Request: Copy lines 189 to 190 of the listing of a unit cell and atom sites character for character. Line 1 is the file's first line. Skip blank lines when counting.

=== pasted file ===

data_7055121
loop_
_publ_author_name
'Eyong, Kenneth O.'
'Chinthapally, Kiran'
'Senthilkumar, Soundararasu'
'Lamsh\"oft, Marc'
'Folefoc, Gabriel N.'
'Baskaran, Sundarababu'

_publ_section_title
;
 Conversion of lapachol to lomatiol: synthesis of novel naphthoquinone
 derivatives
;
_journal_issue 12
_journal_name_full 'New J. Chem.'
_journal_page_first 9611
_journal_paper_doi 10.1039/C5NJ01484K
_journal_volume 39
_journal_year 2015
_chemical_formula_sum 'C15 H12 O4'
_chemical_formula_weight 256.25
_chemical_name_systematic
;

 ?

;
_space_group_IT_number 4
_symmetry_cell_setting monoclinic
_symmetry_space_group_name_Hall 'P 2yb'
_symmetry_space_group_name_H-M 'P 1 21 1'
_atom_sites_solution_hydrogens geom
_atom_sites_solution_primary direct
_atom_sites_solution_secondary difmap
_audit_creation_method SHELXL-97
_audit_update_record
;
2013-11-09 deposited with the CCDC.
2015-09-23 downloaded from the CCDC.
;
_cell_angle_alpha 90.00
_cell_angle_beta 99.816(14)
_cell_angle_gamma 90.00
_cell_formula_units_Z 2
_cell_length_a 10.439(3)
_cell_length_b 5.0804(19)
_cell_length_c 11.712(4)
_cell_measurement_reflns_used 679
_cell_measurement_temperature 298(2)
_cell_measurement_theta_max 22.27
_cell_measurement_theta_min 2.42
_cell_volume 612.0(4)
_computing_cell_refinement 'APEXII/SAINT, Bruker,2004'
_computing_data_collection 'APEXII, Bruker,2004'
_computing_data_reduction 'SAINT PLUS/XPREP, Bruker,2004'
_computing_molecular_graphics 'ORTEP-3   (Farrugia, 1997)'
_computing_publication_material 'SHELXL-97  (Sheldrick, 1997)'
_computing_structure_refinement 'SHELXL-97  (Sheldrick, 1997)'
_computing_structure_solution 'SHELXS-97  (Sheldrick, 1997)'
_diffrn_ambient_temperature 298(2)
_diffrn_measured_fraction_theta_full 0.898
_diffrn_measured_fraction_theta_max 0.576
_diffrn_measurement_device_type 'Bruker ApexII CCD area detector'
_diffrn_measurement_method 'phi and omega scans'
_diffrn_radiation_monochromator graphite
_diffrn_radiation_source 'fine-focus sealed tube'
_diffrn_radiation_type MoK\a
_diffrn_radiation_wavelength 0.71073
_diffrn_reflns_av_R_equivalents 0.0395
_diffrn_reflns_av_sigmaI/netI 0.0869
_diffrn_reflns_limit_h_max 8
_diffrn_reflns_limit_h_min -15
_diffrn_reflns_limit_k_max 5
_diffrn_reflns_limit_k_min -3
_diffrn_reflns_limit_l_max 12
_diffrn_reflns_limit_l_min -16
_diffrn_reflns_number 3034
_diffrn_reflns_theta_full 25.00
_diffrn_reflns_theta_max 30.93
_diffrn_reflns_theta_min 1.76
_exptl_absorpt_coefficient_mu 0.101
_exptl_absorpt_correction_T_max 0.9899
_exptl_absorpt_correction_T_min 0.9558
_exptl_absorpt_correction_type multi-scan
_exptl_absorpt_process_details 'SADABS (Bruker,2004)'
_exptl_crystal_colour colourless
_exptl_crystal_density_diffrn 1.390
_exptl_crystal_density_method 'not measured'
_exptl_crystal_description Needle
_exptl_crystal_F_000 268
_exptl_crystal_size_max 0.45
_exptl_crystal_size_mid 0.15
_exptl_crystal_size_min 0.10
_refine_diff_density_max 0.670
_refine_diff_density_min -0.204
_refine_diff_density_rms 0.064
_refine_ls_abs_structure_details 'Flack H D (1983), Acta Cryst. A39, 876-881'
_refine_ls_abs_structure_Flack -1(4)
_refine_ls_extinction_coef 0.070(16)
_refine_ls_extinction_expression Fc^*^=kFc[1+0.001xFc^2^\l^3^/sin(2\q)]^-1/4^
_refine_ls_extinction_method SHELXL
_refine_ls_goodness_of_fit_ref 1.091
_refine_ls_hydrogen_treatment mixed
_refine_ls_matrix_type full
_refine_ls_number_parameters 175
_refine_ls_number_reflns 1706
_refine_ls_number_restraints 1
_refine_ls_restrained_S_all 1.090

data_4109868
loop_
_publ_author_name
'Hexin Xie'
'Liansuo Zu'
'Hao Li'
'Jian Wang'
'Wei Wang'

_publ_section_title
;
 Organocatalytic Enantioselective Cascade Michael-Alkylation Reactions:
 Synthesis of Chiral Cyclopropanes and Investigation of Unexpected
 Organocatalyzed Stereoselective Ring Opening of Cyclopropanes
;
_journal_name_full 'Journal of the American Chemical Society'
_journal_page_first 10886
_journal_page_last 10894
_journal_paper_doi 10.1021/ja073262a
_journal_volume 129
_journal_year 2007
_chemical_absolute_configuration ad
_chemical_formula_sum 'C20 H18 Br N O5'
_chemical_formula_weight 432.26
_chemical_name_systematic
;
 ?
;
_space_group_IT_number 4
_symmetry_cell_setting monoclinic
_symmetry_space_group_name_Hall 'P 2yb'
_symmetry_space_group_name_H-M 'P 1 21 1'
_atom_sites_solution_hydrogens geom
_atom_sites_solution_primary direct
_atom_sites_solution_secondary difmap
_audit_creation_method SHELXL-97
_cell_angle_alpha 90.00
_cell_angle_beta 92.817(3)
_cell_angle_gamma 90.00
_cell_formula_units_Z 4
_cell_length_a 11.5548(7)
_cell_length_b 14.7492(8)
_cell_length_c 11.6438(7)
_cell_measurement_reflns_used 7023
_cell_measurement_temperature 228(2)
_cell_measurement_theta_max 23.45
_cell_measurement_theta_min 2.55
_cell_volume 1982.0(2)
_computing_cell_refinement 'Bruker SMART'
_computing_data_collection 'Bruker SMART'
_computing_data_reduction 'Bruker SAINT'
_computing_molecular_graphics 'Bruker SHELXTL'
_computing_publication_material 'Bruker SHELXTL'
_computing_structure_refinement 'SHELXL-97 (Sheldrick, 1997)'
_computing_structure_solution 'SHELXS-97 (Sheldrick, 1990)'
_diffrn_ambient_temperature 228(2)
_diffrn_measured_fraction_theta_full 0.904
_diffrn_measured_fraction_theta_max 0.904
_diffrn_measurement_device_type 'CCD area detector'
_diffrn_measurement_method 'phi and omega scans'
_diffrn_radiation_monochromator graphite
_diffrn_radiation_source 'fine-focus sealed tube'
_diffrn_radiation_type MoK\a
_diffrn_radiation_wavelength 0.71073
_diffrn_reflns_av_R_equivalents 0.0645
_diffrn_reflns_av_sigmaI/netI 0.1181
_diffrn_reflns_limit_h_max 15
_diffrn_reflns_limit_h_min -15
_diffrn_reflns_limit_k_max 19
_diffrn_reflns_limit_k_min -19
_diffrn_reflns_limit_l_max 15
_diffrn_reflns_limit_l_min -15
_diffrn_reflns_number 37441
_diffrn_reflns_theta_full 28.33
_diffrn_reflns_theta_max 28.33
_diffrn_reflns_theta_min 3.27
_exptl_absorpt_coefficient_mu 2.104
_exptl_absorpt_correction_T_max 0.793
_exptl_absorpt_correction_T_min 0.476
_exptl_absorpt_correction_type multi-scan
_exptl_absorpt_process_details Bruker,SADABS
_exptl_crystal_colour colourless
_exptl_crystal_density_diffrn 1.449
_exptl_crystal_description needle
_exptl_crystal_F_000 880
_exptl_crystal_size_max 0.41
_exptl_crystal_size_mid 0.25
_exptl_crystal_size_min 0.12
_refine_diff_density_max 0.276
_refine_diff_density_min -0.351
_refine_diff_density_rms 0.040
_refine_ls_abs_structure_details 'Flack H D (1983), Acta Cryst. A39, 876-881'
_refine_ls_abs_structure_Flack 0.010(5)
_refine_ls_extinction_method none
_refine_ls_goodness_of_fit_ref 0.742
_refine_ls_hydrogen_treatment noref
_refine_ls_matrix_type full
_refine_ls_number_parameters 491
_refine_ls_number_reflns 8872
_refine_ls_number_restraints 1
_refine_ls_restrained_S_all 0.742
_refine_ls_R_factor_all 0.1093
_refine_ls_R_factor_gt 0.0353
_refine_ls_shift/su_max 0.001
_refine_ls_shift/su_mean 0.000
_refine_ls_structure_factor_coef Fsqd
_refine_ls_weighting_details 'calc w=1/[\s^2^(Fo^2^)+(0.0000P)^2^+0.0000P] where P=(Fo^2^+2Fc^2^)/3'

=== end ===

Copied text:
_exptl_crystal_density_diffrn 1.449
_exptl_crystal_description needle